|October 18, 2001||Bioterrorism Web site|
VISITORS TO U.S. SENATE OFFICE BUILDING URGED
SPRINGFIELD, IL Illinoisans and others who may have visited certain areas of the Hart Senate Office Building in Washington, D.C., on Monday are being advised to receive antibiotic treatment for possible exposure to anthrax, Dr. John R. Lumpkin, state public health director, said today.
Based on a recommendation by the U.S. Centers for Disease Control and Prevention (CDC), Dr. Lumpkin said visitors and employees who were on the 5th or 6th floor of the building's southeast wing on Monday (Oct. 15) between 9 a.m. and 8 p.m. should contact their health care provider to be treated for possible anthrax exposure.
A letter mailed to U.S. Senate Majority Leader Tom Daschle and opened in his Senate office contained a powder that has tested positive for a strain of anthrax and prompted the closure of part of the building.
Individuals who were in the affected areas of the building need not be given nasal swabs as a preliminary test for exposure, Dr. Lumpkin said. CDC said nasal swabs are primarily being used for epidemiological investigation, not for individuals diagnosis, prophylaxis or treatment.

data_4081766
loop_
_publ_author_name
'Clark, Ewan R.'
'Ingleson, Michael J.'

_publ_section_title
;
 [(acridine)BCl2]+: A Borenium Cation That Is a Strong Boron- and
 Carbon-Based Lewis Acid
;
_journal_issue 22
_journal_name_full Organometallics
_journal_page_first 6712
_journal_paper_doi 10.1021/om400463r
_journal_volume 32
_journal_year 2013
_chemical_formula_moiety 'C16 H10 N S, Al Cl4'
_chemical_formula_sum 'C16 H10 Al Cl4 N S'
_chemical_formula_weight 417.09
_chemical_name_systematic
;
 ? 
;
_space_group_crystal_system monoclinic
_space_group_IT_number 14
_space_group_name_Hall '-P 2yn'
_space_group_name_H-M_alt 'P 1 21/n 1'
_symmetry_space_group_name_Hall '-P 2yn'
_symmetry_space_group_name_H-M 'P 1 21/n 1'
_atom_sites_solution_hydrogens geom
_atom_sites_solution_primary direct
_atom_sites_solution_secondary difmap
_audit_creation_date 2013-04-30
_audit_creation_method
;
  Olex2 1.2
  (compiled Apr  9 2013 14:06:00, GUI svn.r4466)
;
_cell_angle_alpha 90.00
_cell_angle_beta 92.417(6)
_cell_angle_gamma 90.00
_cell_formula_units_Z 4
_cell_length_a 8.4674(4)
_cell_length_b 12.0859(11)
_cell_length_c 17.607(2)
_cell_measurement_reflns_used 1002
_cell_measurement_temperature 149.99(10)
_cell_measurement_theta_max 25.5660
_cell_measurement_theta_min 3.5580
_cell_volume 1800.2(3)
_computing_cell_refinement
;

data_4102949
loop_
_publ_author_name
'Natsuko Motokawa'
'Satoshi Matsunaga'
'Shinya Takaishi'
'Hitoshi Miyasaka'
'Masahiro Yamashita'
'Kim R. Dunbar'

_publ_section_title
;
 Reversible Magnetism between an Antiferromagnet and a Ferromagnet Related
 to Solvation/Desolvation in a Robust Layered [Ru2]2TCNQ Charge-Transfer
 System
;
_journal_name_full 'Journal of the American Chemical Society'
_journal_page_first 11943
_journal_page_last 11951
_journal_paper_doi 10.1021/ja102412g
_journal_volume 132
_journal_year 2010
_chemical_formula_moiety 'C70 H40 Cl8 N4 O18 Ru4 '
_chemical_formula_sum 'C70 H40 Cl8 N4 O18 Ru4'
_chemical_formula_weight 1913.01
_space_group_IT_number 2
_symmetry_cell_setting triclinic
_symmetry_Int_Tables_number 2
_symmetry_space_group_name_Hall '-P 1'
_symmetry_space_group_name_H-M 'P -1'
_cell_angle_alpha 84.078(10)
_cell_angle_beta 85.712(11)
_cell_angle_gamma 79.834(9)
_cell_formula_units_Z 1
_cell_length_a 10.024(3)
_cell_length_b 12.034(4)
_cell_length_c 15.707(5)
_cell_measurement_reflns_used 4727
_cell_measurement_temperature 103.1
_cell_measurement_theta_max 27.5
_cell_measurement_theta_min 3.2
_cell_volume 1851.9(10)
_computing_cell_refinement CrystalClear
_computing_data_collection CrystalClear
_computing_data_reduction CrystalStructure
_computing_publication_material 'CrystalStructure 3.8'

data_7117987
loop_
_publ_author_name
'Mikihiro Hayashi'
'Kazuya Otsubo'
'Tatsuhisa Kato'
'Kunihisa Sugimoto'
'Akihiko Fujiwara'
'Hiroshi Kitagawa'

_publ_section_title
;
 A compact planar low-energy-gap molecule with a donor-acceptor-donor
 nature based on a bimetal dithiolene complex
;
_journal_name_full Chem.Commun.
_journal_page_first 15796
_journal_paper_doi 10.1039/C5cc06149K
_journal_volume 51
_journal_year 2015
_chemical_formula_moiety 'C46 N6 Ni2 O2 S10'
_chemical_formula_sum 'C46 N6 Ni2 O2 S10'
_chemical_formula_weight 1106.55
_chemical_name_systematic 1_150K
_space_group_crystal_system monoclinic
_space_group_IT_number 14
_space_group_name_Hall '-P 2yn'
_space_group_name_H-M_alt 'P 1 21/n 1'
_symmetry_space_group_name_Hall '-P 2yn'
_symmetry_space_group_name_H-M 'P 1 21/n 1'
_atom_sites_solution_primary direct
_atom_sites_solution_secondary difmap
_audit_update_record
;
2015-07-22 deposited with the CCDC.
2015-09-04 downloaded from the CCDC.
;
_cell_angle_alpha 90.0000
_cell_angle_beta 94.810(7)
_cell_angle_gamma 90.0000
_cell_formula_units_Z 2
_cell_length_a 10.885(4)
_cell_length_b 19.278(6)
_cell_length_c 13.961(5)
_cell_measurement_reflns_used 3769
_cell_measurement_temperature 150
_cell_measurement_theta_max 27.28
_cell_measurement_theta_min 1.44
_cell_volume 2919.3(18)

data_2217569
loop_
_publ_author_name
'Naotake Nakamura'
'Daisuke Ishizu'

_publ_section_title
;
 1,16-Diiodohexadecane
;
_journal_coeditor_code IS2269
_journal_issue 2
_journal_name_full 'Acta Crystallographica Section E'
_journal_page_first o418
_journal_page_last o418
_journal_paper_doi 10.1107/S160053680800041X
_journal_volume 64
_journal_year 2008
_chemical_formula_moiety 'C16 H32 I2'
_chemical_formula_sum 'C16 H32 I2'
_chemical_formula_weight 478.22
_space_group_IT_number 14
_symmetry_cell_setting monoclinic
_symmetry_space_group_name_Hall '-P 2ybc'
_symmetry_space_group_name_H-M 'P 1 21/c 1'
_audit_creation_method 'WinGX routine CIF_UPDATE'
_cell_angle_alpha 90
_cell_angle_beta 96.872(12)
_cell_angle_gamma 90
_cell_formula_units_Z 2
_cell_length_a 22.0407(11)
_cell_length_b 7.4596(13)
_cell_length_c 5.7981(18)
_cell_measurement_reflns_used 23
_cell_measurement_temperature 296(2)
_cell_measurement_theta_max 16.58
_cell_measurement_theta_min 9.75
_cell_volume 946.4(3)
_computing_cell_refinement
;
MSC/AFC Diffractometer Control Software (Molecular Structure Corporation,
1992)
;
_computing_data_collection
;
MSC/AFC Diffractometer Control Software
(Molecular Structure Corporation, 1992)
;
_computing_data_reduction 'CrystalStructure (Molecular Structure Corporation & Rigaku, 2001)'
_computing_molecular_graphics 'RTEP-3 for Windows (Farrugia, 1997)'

Persons who may have been in the building and have questions should contact their local health department, the Illinois Department of Public Health or CDC. These guidelines may change over the next few days and will be updated by the CDC as needed based on the continuing investigation, Dr. Lumpkin said.
Physicians with questions about treatment information can contact the District of Columbia's Department of Health at 202-442-9196, locals health departments in Illinois or the Illinois Department of Public Health.
At the current time, CDC believes it is not necessary for people who visited other areas of the Hart Senate Office Building or the U.S. Capitol to be treated.
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